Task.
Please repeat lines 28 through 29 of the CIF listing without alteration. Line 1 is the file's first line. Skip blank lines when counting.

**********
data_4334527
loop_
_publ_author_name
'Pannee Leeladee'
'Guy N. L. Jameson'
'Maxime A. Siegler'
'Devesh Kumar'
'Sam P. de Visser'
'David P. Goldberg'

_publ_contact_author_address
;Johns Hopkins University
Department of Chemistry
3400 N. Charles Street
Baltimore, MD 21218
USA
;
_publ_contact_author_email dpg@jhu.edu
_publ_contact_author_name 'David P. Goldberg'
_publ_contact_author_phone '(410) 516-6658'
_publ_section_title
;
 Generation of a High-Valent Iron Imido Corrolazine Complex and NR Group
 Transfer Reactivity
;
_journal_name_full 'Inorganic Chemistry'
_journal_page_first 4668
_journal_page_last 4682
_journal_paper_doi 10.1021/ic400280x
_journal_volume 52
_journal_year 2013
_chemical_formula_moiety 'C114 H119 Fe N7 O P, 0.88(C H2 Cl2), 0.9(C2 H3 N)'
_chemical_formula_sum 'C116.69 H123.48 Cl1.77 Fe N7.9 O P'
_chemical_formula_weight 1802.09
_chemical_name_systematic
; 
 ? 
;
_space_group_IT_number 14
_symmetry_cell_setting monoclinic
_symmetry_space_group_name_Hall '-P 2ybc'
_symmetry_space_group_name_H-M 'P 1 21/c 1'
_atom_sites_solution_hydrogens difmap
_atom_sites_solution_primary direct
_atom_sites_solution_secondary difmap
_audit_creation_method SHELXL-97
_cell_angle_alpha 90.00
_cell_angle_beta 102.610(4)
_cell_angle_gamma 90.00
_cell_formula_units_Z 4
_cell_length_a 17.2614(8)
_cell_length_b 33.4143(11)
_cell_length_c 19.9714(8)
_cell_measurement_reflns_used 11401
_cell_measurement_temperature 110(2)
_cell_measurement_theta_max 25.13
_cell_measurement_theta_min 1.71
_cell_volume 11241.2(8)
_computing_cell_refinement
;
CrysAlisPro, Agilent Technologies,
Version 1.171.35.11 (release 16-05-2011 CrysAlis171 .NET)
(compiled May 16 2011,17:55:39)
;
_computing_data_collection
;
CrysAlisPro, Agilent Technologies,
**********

_journal_paper_doi 10.1021/ic400280x
_journal_volume 52